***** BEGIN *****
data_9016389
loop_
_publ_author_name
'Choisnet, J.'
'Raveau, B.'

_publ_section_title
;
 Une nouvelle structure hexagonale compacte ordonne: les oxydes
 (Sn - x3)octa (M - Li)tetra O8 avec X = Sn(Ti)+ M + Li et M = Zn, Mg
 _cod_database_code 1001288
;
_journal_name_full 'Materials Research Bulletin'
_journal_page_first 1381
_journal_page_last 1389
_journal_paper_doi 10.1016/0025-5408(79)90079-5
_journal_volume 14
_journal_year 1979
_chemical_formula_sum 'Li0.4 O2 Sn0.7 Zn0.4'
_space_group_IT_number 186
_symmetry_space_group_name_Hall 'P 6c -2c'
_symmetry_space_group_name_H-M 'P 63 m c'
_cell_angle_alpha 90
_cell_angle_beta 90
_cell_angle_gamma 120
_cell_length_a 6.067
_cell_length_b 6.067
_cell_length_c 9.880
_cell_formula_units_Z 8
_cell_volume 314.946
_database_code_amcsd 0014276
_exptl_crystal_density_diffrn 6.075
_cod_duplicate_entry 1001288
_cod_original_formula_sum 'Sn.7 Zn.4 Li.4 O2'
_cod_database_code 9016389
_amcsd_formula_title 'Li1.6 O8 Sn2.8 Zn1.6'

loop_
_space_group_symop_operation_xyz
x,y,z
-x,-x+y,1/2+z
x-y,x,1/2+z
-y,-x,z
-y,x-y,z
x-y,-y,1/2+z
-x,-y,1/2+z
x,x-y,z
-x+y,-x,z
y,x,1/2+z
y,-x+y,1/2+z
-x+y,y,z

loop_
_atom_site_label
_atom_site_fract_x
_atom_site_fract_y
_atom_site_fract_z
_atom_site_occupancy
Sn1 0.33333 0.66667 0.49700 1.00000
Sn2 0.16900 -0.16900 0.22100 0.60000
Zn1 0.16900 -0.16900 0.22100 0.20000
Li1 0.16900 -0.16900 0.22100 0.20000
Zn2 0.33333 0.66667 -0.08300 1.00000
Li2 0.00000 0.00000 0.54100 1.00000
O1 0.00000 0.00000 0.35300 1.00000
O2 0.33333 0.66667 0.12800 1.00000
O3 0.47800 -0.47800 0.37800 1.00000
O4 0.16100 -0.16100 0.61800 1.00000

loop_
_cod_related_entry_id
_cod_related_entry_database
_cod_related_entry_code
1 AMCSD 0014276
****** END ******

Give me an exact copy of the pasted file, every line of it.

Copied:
data_9016389
loop_
_publ_author_name
'Choisnet, J.'
'Raveau, B.'

_publ_section_title
;
 Une nouvelle structure hexagonale compacte ordonne: les oxydes
 (Sn - x3)octa (M - Li)tetra O8 avec X = Sn(Ti)+ M + Li et M = Zn, Mg
 _cod_database_code 1001288
;
_journal_name_full 'Materials Research Bulletin'
_journal_page_first 1381
_journal_page_last 1389
_journal_paper_doi 10.1016/0025-5408(79)90079-5
_journal_volume 14
_journal_year 1979
_chemical_formula_sum 'Li0.4 O2 Sn0.7 Zn0.4'
_space_group_IT_number 186
_symmetry_space_group_name_Hall 'P 6c -2c'
_symmetry_space_group_name_H-M 'P 63 m c'
_cell_angle_alpha 90
_cell_angle_beta 90
_cell_angle_gamma 120
_cell_length_a 6.067
_cell_length_b 6.067
_cell_length_c 9.880
_cell_formula_units_Z 8
_cell_volume 314.946
_database_code_amcsd 0014276
_exptl_crystal_density_diffrn 6.075
_cod_duplicate_entry 1001288
_cod_original_formula_sum 'Sn.7 Zn.4 Li.4 O2'
_cod_database_code 9016389
_amcsd_formula_title 'Li1.6 O8 Sn2.8 Zn1.6'

loop_
_space_group_symop_operation_xyz
x,y,z
-x,-x+y,1/2+z
x-y,x,1/2+z
-y,-x,z
-y,x-y,z
x-y,-y,1/2+z
-x,-y,1/2+z
x,x-y,z
-x+y,-x,z
y,x,1/2+z
y,-x+y,1/2+z
-x+y,y,z

loop_
_atom_site_label
_atom_site_fract_x
_atom_site_fract_y
_atom_site_fract_z
_atom_site_occupancy
Sn1 0.33333 0.66667 0.49700 1.00000
Sn2 0.16900 -0.16900 0.22100 0.60000
Zn1 0.16900 -0.16900 0.22100 0.20000
Li1 0.16900 -0.16900 0.22100 0.20000
Zn2 0.33333 0.66667 -0.08300 1.00000
Li2 0.00000 0.00000 0.54100 1.00000
O1 0.00000 0.00000 0.35300 1.00000
O2 0.33333 0.66667 0.12800 1.00000
O3 0.47800 -0.47800 0.37800 1.00000
O4 0.16100 -0.16100 0.61800 1.00000

loop_
_cod_related_entry_id
_cod_related_entry_database
_cod_related_entry_code
1 AMCSD 0014276